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This excerpted article is the closest description of my experience at last Saturday’s Restoring Honor rally at the Lincoln Memorial in our nation’s capital, Washington DC. I would only add that Glenn Beck, together with Sarah Palin, Dr. Alveda King and others, wanted us to also take away an affirmation on how important it is that we as Americans value Unity, Faith, Hope and Charity.
And Glenn Beck wanted us to take away another lesson about the reflecting pool – that not only is it situated on the Mall to physically reflect the majesty of the monuments that surround it, but that the pool is there to remind us to ‘reflect’ on the meaning of each those monuments.
“Pundits will debate whether the crowd at Glenn Beck’s Saturday rally in Washington was the largest in recent political history, but it was certainly among the most impressive.
One would not be able to find a more polite crowd at a political convention, certainly not at a professional sporting event, probably not even at an opera. In fact, judging by the behavior of the attendees following the event, you’d have a tough time finding churches in which people display more patience as others make their way to the exits.
This army of well-mannered folks that marched into Washington seemed comprised mainly of people who had once marched in the U.S. Army or other military branch, or at least had a family member who had. Perhaps that’s not surprising, given that the event was a fund-raiser for the Special Operations Warrior Foundation, which provides scholarships to the children of elite troops killed in the performance of their duty. The day was largely devoted to expressions of gratitude for the sacrifices of U.S. soldiers, for great men of American history like the Rev. Martin Luther King Jr., and for God.
But it didn’t end there. Dave Roever, a Vietnam veteran, offered a closing prayer in which he thanked the Lord for the president and for the Congress. Despite the unpopularity of the latter two, no booing or catcalls could be heard. Relaxed young parents felt comfortable enough to push toddlers in strollers through the crowded areas along the memorial’s reflecting pool.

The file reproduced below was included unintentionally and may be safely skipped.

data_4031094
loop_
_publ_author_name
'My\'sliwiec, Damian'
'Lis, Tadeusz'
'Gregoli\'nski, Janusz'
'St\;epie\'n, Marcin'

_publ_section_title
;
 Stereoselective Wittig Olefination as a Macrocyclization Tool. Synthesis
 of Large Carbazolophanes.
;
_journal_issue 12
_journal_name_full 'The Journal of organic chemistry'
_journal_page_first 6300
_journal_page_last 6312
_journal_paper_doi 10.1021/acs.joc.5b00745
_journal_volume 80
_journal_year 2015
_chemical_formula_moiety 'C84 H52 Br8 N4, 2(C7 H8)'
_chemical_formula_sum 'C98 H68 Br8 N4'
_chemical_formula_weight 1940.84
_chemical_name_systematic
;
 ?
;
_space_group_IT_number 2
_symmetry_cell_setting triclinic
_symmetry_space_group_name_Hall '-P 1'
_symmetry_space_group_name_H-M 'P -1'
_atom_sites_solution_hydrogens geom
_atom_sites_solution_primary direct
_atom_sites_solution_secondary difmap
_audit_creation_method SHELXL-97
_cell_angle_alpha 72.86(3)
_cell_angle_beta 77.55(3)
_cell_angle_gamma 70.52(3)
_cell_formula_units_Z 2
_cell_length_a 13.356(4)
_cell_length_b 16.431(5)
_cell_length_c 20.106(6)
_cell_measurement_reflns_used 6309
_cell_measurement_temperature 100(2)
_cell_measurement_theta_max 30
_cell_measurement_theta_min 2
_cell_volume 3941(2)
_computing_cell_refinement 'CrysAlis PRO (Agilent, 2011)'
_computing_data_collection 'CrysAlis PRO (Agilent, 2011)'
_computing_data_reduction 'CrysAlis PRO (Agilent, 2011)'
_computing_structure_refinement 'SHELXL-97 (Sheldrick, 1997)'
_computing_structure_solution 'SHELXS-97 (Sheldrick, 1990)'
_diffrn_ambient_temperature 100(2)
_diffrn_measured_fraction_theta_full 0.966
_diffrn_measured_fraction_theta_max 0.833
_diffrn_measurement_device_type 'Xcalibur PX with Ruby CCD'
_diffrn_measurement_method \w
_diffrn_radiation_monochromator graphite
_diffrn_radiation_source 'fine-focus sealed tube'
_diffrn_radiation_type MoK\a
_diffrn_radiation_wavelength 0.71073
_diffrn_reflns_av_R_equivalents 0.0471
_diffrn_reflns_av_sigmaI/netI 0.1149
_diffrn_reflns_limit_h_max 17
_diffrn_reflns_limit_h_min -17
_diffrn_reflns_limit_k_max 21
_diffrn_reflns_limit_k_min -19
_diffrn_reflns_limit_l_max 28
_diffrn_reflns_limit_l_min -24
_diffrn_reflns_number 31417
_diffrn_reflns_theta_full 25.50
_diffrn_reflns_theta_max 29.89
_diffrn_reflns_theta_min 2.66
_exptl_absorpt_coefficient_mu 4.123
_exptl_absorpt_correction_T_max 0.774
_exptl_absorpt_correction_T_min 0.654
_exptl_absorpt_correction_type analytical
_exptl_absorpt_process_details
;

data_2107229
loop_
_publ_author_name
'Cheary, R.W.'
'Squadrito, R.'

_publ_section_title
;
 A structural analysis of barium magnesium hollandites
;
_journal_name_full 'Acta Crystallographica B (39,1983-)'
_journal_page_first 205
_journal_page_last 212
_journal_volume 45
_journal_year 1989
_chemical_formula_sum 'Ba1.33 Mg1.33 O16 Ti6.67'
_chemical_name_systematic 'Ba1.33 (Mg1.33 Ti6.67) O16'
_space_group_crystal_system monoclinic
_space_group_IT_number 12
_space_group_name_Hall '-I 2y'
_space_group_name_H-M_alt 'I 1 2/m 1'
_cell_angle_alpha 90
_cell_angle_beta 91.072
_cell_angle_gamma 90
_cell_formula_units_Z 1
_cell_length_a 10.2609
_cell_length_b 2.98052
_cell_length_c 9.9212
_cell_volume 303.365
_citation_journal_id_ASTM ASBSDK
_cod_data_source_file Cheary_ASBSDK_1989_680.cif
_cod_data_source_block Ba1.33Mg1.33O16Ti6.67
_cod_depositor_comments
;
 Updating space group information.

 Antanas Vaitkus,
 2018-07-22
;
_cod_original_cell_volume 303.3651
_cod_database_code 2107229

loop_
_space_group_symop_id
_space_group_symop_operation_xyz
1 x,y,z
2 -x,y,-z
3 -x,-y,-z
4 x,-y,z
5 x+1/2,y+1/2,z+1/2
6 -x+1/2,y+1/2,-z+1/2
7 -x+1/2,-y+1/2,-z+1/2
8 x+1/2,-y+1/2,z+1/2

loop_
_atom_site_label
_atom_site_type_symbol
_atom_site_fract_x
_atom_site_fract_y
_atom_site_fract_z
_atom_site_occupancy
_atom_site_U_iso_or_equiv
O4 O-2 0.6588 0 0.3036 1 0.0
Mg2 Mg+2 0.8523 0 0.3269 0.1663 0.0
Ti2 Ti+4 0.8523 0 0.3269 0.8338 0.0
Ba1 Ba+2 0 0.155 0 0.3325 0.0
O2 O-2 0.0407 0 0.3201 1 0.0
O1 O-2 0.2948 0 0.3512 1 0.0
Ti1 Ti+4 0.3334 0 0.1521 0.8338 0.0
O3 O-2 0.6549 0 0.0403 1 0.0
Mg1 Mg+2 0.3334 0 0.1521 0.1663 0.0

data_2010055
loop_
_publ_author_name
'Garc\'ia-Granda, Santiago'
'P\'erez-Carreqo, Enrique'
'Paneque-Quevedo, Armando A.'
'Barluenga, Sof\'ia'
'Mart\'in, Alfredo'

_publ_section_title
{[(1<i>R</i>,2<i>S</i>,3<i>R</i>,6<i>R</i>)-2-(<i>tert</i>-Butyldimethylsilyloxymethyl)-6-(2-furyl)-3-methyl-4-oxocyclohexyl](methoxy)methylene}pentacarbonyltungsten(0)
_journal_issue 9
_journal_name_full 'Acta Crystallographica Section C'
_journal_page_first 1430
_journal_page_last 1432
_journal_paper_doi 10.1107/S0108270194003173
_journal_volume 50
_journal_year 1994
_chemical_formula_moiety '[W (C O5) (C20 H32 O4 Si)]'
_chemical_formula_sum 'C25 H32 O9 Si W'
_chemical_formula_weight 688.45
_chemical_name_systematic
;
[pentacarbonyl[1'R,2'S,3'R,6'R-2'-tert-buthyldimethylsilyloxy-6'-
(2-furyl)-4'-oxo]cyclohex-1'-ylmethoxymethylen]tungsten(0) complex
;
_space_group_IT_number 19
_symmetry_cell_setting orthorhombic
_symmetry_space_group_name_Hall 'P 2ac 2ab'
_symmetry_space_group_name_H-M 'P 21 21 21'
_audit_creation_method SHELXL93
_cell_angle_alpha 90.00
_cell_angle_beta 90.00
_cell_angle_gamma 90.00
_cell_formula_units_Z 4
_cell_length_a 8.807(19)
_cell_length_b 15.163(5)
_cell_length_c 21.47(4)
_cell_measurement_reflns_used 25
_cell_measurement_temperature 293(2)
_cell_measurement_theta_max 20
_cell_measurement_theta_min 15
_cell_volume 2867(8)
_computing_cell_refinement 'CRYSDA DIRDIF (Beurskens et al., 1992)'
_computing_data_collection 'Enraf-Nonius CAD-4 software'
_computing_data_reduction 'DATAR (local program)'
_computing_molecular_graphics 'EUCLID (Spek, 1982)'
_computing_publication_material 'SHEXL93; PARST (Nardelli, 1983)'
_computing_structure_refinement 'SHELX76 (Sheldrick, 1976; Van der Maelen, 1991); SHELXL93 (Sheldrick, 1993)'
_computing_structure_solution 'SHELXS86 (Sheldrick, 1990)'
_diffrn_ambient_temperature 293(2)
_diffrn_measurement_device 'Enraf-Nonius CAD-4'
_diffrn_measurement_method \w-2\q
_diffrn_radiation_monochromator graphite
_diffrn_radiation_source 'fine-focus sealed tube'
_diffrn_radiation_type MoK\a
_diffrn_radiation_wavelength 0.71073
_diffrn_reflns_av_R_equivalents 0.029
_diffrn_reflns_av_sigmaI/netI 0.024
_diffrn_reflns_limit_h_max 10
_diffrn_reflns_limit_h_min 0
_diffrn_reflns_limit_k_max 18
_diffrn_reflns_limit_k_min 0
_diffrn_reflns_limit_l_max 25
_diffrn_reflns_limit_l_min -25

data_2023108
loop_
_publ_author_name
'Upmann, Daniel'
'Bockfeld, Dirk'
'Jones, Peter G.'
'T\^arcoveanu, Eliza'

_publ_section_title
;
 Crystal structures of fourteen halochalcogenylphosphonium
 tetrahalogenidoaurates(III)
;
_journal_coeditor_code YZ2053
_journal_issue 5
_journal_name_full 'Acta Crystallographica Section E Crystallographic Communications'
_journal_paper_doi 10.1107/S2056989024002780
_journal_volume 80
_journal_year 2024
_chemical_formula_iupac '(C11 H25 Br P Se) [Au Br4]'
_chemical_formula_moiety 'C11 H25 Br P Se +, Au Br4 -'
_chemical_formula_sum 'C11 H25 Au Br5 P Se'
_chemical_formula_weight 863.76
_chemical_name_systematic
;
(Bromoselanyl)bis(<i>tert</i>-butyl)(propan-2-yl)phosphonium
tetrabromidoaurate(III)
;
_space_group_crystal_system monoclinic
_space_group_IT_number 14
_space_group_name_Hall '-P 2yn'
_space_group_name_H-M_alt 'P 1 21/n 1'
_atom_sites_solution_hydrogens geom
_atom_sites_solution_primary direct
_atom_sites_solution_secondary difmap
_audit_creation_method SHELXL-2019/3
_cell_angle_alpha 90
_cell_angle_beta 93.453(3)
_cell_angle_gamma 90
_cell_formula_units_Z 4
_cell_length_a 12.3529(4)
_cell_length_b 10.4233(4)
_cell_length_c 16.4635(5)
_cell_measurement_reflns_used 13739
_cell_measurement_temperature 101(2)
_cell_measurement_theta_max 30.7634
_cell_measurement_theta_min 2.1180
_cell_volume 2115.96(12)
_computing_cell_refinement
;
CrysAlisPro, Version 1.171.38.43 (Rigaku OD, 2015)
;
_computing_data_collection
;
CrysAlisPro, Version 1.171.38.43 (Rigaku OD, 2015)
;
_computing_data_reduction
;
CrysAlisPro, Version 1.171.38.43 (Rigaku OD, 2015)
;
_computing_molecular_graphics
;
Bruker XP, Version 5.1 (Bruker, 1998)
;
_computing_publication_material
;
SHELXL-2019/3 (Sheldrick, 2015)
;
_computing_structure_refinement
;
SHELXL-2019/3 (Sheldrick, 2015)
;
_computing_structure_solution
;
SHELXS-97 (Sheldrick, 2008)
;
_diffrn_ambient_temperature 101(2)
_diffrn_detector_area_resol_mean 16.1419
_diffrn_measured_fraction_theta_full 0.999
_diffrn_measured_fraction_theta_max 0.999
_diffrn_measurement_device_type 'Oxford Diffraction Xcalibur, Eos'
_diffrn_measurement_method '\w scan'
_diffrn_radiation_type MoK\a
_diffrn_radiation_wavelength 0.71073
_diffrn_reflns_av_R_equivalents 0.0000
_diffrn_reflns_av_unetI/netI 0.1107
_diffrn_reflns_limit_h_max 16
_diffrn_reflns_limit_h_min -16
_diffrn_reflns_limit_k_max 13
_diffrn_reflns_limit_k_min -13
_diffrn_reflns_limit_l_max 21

Not only was the rally akin to a “huge church picnic” (in one Journal reporter’s description), but one had to wonder if the over-achievers in this crowd actually left the area in better shape than they found it.
After the event, walking from the Lincoln Memorial’s reflecting pool through Constitution Gardens, this reporter scanned 360 degrees and could not see a scrap of trash anywhere. Participants and volunteers had collected all their refuse and left it piled neatly in bags around the public garbage cans. Near Constitution Avenue, I did encounter one stray piece of paper — but too old and faded to have been left that day.
Given the huge representation of military families at the event, maybe it’s not surprising the grounds were left ship-shape. A principal theme of the day was that attendees should restore the country by making improvements in their own lives—be the change you wish to see in the world, as Gandhi once put it.
Most of the participants were strictly amateurs in the business of activism. For many, it was their first appearance at a public demonstration. Their strikingly mild-mannered nature might inspire even Mr. Beck to acknowledge that in a crowd estimated at 300,000 [actually, there were at least 500,000 attendees], the craziest person at the event might have been the one with the microphone. While he admits that he’s part entertainer and prone to over-the-top comments, his followers appear to be sincerely responding to his message that Americans need to cling to their best traditions.”
Glenn Beck’s Happy Warriors
You probably couldn’t have found a more polite crowd at the opera.
by James Freeman
August 31 2010